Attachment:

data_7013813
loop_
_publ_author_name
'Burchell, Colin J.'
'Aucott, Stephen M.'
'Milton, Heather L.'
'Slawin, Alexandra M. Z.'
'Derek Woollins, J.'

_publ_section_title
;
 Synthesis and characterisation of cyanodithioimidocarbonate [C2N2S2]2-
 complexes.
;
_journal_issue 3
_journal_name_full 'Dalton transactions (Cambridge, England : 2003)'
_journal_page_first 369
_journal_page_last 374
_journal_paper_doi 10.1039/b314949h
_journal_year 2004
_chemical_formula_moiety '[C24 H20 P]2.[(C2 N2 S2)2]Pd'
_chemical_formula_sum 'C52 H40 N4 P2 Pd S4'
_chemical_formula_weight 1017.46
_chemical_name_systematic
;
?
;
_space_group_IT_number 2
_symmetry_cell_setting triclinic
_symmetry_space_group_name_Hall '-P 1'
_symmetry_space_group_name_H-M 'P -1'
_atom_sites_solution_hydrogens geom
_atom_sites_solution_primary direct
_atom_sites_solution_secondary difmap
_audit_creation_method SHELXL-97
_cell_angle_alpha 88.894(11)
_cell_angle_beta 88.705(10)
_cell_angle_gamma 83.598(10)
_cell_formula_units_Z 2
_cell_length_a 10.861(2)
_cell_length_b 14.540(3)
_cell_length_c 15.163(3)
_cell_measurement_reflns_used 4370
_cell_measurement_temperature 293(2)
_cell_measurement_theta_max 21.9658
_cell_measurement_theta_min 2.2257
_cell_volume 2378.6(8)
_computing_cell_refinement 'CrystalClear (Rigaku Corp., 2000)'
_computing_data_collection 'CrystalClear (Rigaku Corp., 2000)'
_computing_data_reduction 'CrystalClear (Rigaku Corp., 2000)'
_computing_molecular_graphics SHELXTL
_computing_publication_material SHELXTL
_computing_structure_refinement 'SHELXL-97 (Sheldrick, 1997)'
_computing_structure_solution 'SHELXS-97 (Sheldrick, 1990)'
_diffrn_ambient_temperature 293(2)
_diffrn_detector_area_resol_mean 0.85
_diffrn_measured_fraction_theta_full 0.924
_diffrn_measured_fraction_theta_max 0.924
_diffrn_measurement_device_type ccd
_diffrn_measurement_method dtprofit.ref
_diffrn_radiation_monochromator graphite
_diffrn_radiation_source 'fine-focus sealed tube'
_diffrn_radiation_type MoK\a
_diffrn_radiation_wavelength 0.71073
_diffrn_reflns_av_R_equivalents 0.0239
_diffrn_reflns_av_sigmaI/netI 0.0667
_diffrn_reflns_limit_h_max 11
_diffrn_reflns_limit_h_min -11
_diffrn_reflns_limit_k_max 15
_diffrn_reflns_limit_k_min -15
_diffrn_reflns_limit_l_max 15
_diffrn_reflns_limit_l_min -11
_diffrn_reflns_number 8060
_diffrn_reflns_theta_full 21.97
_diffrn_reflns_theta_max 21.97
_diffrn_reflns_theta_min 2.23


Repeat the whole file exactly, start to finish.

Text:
data_7013813
loop_
_publ_author_name
'Burchell, Colin J.'
'Aucott, Stephen M.'
'Milton, Heather L.'
'Slawin, Alexandra M. Z.'
'Derek Woollins, J.'

_publ_section_title
;
 Synthesis and characterisation of cyanodithioimidocarbonate [C2N2S2]2-
 complexes.
;
_journal_issue 3
_journal_name_full 'Dalton transactions (Cambridge, England : 2003)'
_journal_page_first 369
_journal_page_last 374
_journal_paper_doi 10.1039/b314949h
_journal_year 2004
_chemical_formula_moiety '[C24 H20 P]2.[(C2 N2 S2)2]Pd'
_chemical_formula_sum 'C52 H40 N4 P2 Pd S4'
_chemical_formula_weight 1017.46
_chemical_name_systematic
;
?
;
_space_group_IT_number 2
_symmetry_cell_setting triclinic
_symmetry_space_group_name_Hall '-P 1'
_symmetry_space_group_name_H-M 'P -1'
_atom_sites_solution_hydrogens geom
_atom_sites_solution_primary direct
_atom_sites_solution_secondary difmap
_audit_creation_method SHELXL-97
_cell_angle_alpha 88.894(11)
_cell_angle_beta 88.705(10)
_cell_angle_gamma 83.598(10)
_cell_formula_units_Z 2
_cell_length_a 10.861(2)
_cell_length_b 14.540(3)
_cell_length_c 15.163(3)
_cell_measurement_reflns_used 4370
_cell_measurement_temperature 293(2)
_cell_measurement_theta_max 21.9658
_cell_measurement_theta_min 2.2257
_cell_volume 2378.6(8)
_computing_cell_refinement 'CrystalClear (Rigaku Corp., 2000)'
_computing_data_collection 'CrystalClear (Rigaku Corp., 2000)'
_computing_data_reduction 'CrystalClear (Rigaku Corp., 2000)'
_computing_molecular_graphics SHELXTL
_computing_publication_material SHELXTL
_computing_structure_refinement 'SHELXL-97 (Sheldrick, 1997)'
_computing_structure_solution 'SHELXS-97 (Sheldrick, 1990)'
_diffrn_ambient_temperature 293(2)
_diffrn_detector_area_resol_mean 0.85
_diffrn_measured_fraction_theta_full 0.924
_diffrn_measured_fraction_theta_max 0.924
_diffrn_measurement_device_type ccd
_diffrn_measurement_method dtprofit.ref
_diffrn_radiation_monochromator graphite
_diffrn_radiation_source 'fine-focus sealed tube'
_diffrn_radiation_type MoK\a
_diffrn_radiation_wavelength 0.71073
_diffrn_reflns_av_R_equivalents 0.0239
_diffrn_reflns_av_sigmaI/netI 0.0667
_diffrn_reflns_limit_h_max 11
_diffrn_reflns_limit_h_min -11
_diffrn_reflns_limit_k_max 15
_diffrn_reflns_limit_k_min -15
_diffrn_reflns_limit_l_max 15
_diffrn_reflns_limit_l_min -11
_diffrn_reflns_number 8060
_diffrn_reflns_theta_full 21.97
_diffrn_reflns_theta_max 21.97
_diffrn_reflns_theta_min 2.23